Yes it's cheating. But why should the Bush administration be the only one to play games with numbers?
There've just been too many stories and too many possibilities to write about this past week. Not all of them have been about "insurgents" or Kafkaesque electoral logistics. I've felt moved if not hopeful reading the words of expectant Iraqi voters; I've been more disgusted than ever at the bluster and denial coming from the White House; and I've been shocked into doubtful silence at the increasing violence and viciousness threatening Iraqis in their "sovereign" homeland, and the threat of more. (This includes the thousands of civilian victims of American military actions, whom the Iraqi government is finally officially accounting for). In the end, all I can think of is that tomorrow those possibilities will narrow down to more bodies, more smoking ruins, and more screaming survivors. For the outside world, if not for the Iraqis themselves, the success or failure of these elections may depend on a run-off of media images: will the pictures of living voters, bravely exercising their right to self-determination, outweigh those of Iraqis who never lived to see the result of their vote, or to vote at all.
One thing that's nagged at me this week is how much these "ordinary" Iraqis, living and the dead, will be the victims of forces that have nothing to do with Iraqi interests and Iraqi hopes, whether of democratic accountability or ethnic supremacy. The decision to fix the date of voting on January 30, and accept all the risks that go with it, had vastly more to with the American presidential elections, and returning the Republicans to the White House, than what was best for Iraqis, of whatever political or ethnic affiliation. I have to agree the fierce logic of the Sunnis who argue that voting in this election represents collaboration with the interests of an occupying power. The Iraqis who die hoping to bring representative government to their country will, in a very real sense, have sacrificed their lives for two elections, their own and ours.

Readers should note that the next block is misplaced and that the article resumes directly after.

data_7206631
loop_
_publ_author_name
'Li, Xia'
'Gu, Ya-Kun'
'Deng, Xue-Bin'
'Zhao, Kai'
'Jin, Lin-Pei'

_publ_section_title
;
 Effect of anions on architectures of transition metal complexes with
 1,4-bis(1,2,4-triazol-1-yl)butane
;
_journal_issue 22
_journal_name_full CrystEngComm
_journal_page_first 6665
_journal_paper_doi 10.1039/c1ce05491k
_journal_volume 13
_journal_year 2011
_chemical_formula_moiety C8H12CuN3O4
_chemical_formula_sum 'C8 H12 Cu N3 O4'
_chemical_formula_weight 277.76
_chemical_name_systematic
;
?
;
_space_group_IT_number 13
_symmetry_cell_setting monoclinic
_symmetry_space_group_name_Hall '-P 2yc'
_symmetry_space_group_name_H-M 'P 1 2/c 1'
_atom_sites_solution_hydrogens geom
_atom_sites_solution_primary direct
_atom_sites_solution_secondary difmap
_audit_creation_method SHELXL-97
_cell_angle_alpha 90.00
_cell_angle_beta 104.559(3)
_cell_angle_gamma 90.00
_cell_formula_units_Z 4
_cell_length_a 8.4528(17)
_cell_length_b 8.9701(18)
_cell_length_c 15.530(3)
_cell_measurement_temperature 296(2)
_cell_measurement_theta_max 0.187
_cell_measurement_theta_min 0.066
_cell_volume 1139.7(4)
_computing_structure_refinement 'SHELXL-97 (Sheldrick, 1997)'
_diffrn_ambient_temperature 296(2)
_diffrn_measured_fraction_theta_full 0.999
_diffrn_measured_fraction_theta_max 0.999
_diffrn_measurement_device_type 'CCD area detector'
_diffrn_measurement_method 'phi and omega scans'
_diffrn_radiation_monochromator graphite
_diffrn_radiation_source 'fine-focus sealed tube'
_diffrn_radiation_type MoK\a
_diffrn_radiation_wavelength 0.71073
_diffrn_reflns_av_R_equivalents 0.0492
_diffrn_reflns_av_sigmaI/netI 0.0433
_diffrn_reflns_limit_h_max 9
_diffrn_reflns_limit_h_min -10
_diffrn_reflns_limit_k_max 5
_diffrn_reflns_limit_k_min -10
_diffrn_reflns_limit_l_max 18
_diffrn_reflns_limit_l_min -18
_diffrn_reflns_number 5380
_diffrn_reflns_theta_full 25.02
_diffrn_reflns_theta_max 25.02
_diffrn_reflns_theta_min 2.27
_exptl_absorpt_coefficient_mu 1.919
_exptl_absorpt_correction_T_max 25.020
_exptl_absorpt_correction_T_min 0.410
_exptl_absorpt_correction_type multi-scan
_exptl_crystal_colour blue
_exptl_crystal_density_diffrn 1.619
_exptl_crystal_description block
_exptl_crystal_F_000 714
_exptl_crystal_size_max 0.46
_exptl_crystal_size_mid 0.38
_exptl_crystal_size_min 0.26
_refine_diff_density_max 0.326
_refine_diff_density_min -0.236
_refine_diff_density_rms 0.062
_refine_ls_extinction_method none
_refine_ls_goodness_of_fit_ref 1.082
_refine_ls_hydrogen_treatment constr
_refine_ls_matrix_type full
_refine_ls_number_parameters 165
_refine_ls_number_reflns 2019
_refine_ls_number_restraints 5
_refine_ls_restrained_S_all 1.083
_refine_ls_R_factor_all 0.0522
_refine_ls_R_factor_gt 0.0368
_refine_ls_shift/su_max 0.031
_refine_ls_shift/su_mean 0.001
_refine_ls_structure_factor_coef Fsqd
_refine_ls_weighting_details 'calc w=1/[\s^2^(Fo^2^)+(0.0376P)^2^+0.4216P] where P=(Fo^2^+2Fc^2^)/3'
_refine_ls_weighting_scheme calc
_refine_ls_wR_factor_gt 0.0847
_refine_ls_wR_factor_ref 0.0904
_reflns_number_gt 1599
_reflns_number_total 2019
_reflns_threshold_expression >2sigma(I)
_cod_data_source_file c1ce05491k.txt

I found myself thinking yesterday of the words of Bush’s presidential opponent, John Kerry, after he’d returned from an earlier failed adventure in American values: “How do you ask someone to be the last man to die for an idea?” At least in Vietnam, we were only asking that question of our own people. And the idea, hollow as it was, was something more than four more years of George Bush.